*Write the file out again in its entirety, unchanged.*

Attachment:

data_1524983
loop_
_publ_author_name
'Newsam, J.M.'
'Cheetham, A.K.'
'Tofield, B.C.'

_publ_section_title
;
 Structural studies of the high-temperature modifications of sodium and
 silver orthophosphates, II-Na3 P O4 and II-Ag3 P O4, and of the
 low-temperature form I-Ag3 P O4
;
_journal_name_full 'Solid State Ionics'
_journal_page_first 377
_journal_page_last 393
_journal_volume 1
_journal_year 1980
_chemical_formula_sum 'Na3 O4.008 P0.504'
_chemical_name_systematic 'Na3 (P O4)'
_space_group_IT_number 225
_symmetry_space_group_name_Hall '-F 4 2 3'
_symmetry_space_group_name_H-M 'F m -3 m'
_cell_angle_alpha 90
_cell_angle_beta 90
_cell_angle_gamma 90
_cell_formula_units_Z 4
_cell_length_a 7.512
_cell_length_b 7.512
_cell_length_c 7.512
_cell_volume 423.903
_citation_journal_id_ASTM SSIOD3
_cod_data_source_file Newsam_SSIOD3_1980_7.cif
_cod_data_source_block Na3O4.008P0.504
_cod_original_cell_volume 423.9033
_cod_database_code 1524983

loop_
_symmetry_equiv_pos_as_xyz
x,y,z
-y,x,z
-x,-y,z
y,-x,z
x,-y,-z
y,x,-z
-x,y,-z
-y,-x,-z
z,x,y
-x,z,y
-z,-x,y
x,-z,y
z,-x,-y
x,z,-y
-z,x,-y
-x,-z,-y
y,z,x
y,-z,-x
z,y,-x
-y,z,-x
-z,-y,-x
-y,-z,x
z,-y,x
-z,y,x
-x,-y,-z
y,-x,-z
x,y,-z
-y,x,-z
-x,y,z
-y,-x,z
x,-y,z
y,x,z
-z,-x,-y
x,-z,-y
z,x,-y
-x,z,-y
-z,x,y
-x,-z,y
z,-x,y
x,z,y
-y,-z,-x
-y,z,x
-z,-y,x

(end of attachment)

data_1524983
loop_
_publ_author_name
'Newsam, J.M.'
'Cheetham, A.K.'
'Tofield, B.C.'

_publ_section_title
;
 Structural studies of the high-temperature modifications of sodium and
 silver orthophosphates, II-Na3 P O4 and II-Ag3 P O4, and of the
 low-temperature form I-Ag3 P O4
;
_journal_name_full 'Solid State Ionics'
_journal_page_first 377
_journal_page_last 393
_journal_volume 1
_journal_year 1980
_chemical_formula_sum 'Na3 O4.008 P0.504'
_chemical_name_systematic 'Na3 (P O4)'
_space_group_IT_number 225
_symmetry_space_group_name_Hall '-F 4 2 3'
_symmetry_space_group_name_H-M 'F m -3 m'
_cell_angle_alpha 90
_cell_angle_beta 90
_cell_angle_gamma 90
_cell_formula_units_Z 4
_cell_length_a 7.512
_cell_length_b 7.512
_cell_length_c 7.512
_cell_volume 423.903
_citation_journal_id_ASTM SSIOD3
_cod_data_source_file Newsam_SSIOD3_1980_7.cif
_cod_data_source_block Na3O4.008P0.504
_cod_original_cell_volume 423.9033
_cod_database_code 1524983

loop_
_symmetry_equiv_pos_as_xyz
x,y,z
-y,x,z
-x,-y,z
y,-x,z
x,-y,-z
y,x,-z
-x,y,-z
-y,-x,-z
z,x,y
-x,z,y
-z,-x,y
x,-z,y
z,-x,-y
x,z,-y
-z,x,-y
-x,-z,-y
y,z,x
y,-z,-x
z,y,-x
-y,z,-x
-z,-y,-x
-y,-z,x
z,-y,x
-z,y,x
-x,-y,-z
y,-x,-z
x,y,-z
-y,x,-z
-x,y,z
-y,-x,z
x,-y,z
y,x,z
-z,-x,-y
x,-z,-y
z,x,-y
-x,z,-y
-z,x,y
-x,-z,y
z,-x,y
x,z,y
-y,-z,-x
-y,z,x
-z,-y,x